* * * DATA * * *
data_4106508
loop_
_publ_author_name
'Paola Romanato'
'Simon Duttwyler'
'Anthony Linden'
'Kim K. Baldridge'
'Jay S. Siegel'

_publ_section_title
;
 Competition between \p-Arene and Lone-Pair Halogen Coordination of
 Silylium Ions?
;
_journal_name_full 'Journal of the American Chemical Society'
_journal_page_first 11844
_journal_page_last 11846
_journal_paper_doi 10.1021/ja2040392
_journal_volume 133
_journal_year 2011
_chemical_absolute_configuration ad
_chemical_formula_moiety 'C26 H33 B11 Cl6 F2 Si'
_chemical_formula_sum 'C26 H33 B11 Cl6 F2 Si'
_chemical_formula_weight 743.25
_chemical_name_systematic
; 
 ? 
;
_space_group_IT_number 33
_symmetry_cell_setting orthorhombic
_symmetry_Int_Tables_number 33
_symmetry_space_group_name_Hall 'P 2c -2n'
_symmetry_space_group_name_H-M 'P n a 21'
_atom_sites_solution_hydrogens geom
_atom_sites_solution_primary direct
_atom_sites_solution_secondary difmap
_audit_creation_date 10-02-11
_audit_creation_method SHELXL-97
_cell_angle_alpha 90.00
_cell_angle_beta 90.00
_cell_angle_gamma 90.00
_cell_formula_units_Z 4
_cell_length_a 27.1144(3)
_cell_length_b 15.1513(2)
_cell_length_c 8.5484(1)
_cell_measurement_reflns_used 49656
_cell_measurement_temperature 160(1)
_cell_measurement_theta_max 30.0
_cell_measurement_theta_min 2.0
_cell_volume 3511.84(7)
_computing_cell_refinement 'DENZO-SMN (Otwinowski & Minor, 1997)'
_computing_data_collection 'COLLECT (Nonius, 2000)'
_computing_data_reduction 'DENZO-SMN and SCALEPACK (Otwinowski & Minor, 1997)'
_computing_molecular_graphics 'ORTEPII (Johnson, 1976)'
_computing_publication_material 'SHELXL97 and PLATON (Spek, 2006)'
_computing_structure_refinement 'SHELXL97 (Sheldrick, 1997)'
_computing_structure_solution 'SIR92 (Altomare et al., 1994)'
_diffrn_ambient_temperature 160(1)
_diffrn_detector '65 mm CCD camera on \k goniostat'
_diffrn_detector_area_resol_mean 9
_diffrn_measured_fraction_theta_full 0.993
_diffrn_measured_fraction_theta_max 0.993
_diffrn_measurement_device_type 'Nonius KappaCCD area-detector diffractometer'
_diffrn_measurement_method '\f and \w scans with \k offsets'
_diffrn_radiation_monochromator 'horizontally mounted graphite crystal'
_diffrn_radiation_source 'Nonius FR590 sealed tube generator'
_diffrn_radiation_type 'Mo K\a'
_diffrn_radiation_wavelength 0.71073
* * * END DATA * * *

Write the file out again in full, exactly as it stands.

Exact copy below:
data_4106508
loop_
_publ_author_name
'Paola Romanato'
'Simon Duttwyler'
'Anthony Linden'
'Kim K. Baldridge'
'Jay S. Siegel'

_publ_section_title
;
 Competition between \p-Arene and Lone-Pair Halogen Coordination of
 Silylium Ions?
;
_journal_name_full 'Journal of the American Chemical Society'
_journal_page_first 11844
_journal_page_last 11846
_journal_paper_doi 10.1021/ja2040392
_journal_volume 133
_journal_year 2011
_chemical_absolute_configuration ad
_chemical_formula_moiety 'C26 H33 B11 Cl6 F2 Si'
_chemical_formula_sum 'C26 H33 B11 Cl6 F2 Si'
_chemical_formula_weight 743.25
_chemical_name_systematic
; 
 ? 
;
_space_group_IT_number 33
_symmetry_cell_setting orthorhombic
_symmetry_Int_Tables_number 33
_symmetry_space_group_name_Hall 'P 2c -2n'
_symmetry_space_group_name_H-M 'P n a 21'
_atom_sites_solution_hydrogens geom
_atom_sites_solution_primary direct
_atom_sites_solution_secondary difmap
_audit_creation_date 10-02-11
_audit_creation_method SHELXL-97
_cell_angle_alpha 90.00
_cell_angle_beta 90.00
_cell_angle_gamma 90.00
_cell_formula_units_Z 4
_cell_length_a 27.1144(3)
_cell_length_b 15.1513(2)
_cell_length_c 8.5484(1)
_cell_measurement_reflns_used 49656
_cell_measurement_temperature 160(1)
_cell_measurement_theta_max 30.0
_cell_measurement_theta_min 2.0
_cell_volume 3511.84(7)
_computing_cell_refinement 'DENZO-SMN (Otwinowski & Minor, 1997)'
_computing_data_collection 'COLLECT (Nonius, 2000)'
_computing_data_reduction 'DENZO-SMN and SCALEPACK (Otwinowski & Minor, 1997)'
_computing_molecular_graphics 'ORTEPII (Johnson, 1976)'
_computing_publication_material 'SHELXL97 and PLATON (Spek, 2006)'
_computing_structure_refinement 'SHELXL97 (Sheldrick, 1997)'
_computing_structure_solution 'SIR92 (Altomare et al., 1994)'
_diffrn_ambient_temperature 160(1)
_diffrn_detector '65 mm CCD camera on \k goniostat'
_diffrn_detector_area_resol_mean 9
_diffrn_measured_fraction_theta_full 0.993
_diffrn_measured_fraction_theta_max 0.993
_diffrn_measurement_device_type 'Nonius KappaCCD area-detector diffractometer'
_diffrn_measurement_method '\f and \w scans with \k offsets'
_diffrn_radiation_monochromator 'horizontally mounted graphite crystal'
_diffrn_radiation_source 'Nonius FR590 sealed tube generator'
_diffrn_radiation_type 'Mo K\a'
_diffrn_radiation_wavelength 0.71073